Recalling one of his most striking memories from his time in the lab, he described observing and finding answers in Cherenkov light – a ‘sonic boom’ of light. Sonic booms are created by breaking the sound barrier in air. However, the speed of light changes in different media – the speed of light in water is less than the speed of light in a vacuum — and a particle accelerator could accelerate particles beyond the speed of light in water. Walter described it like a ring of light bursting out of the darkness.
In his time at the Kamioka Observatory, he was a part of groundbreaking neutrino research on the mass of neutrinos. Long thought to have been massless, Kamiokande discovered the property of neutron oscillation – that neutrinos could change from flavor to flavor, indicating that, contrary to popular belief, they had mass. Seventeen years later, in 2015, the leader of his team, Takaaki Kajita, would be co-awarded the Nobel Prize for Physics, citing research from their collaboration.
Neutrinos originated from the cosmic rays in outer space, but soon another mystery from the cosmos captured Walter’s attention.
“If you died and were given the chance to know the
answer to just one question,” he said, “for me, it would be, ‘What is dark
Observations made in the 1990s, as Walter was
concluding his time at the Kamioka Observatory, found that the expansion of the
universe was accelerating. The nature of the dark energy causing this
accelerating expansion remained unknown to scientists, and it offered a new
course of study in the field of astrophysics.
Walter has recently joined the Large Synoptic Survey
Telescope (LSST) as part of a 10-year, 3D survey of the entire sky, gathering
over 20 terabytes of data nightly and detecting thousands of changes in the
night sky, observing asteroids, galaxies, supernovae, and other astronomical
phenomena. With new machine learning techniques and supercomputing methods to
process the vast quantities of data, the LSST offers incredible new
opportunities for understanding the universe.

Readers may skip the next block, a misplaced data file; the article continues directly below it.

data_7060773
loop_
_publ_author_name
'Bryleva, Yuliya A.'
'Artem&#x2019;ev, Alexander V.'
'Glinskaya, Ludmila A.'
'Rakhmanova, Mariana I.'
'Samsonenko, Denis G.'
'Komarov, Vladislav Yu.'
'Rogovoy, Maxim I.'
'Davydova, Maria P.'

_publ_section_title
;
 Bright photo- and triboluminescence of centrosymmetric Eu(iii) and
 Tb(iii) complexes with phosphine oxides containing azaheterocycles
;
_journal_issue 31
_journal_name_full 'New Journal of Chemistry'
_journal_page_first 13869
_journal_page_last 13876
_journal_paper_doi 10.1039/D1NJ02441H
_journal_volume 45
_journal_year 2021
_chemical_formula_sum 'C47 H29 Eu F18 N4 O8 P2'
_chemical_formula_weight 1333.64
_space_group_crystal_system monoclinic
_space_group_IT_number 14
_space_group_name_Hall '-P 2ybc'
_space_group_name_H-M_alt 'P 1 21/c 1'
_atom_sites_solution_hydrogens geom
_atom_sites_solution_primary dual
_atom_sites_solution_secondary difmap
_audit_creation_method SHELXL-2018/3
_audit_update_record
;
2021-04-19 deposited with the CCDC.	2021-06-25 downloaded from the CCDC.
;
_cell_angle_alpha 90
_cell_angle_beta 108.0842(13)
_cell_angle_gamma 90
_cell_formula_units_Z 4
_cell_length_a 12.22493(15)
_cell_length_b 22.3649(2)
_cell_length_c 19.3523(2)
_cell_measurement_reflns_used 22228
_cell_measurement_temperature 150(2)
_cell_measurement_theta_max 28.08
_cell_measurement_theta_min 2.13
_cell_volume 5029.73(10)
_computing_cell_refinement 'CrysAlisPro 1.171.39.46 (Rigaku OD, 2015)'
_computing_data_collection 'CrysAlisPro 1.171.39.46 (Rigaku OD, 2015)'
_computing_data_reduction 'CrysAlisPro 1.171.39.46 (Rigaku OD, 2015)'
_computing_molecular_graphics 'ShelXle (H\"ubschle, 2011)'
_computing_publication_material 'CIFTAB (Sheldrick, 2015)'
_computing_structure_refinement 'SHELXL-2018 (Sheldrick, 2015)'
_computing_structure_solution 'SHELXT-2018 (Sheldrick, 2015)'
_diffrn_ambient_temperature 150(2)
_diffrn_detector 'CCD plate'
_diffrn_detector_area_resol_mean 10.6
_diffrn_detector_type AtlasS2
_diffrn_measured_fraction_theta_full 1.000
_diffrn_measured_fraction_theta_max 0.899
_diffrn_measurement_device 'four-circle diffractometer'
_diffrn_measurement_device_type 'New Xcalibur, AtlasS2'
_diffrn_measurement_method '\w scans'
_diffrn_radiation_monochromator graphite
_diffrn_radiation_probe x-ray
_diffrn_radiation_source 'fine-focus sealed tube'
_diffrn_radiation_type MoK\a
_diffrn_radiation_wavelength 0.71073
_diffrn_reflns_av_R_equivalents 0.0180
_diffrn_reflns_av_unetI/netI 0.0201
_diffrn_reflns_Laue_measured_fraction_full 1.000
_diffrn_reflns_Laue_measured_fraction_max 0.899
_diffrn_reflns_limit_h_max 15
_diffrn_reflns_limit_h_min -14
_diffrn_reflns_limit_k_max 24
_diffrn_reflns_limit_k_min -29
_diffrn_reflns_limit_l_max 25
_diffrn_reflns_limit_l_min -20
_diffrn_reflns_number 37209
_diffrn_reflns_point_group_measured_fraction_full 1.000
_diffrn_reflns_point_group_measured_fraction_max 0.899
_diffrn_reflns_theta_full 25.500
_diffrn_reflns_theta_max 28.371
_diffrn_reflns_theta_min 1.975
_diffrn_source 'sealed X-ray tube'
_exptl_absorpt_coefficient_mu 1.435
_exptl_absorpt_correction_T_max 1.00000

To Walter, this is the next big step for research into
the nature of dark energy and the great questions of science.
Although the mystery of how the brain works and grows is a massive puzzle to figure out, the hope is that piece by piece, we can start to work towards a better understanding.
A person’s (or fly’s) sense of smell, or their olfactory system, is one of these pieces.
Though olfaction may not be the first part of the nervous system to cross someone’s mind when it comes to how we understand the brain, it is actually one of the most complex and diverse systems of an organism, and there’s a lot to understand within it, says Pelin Volkan, an assistant professor of biology and neurobiology and investigator in the Duke Institute for Brain Sciences.
Volkan and her lab have been working with fruit flies to try to unfold the many layers of the olfactory system, or the, “giant hairball,” as Volkan calls it.
Though she has been doing this work for years, she didn’t begin with an interest in neuroscience. Volkan was more interested in genetics in college and didn’t really start exploring neurobiology and development until her master’s degree at a Turkish university, when she worked with rats.
Not keen on working with rodents as model organisms but sticking with them anyway, she moved from Turkey to UNC to get her PhD, where she strayed away from neuroscience into molecular biology and development. Eventually, she realized she had a stronger passion for neuroscience, and ended up doing a postdoc at a Howard Hughes Medical Institute lab at UCLA for six years.
There, she became interested in receptors and neuronal wiring in the brain, propelling her to come to Duke and continue research on the brain’s connections and development.
One of the main reasons she loves working with the olfactory system is the many different scientific approaches that can be used to study it. Bouncing between using genetics, evolution, development, molecular biology,and other areas of study to understand the brain, her work is never static and she can take a more interdisciplinary approach to neuroscience where she is able to explore all the topics that interest her.
Volkan says she has never had to settle on just one topic, and new questions are always arising that take her in directions she didn’t expect, which is what makes her current work particularly enjoyable for her.
“You have your stories, you close your stories, but then new questions come into play,” Volkan says. “And you have no choice but to follow those questions, so you just keep on going.”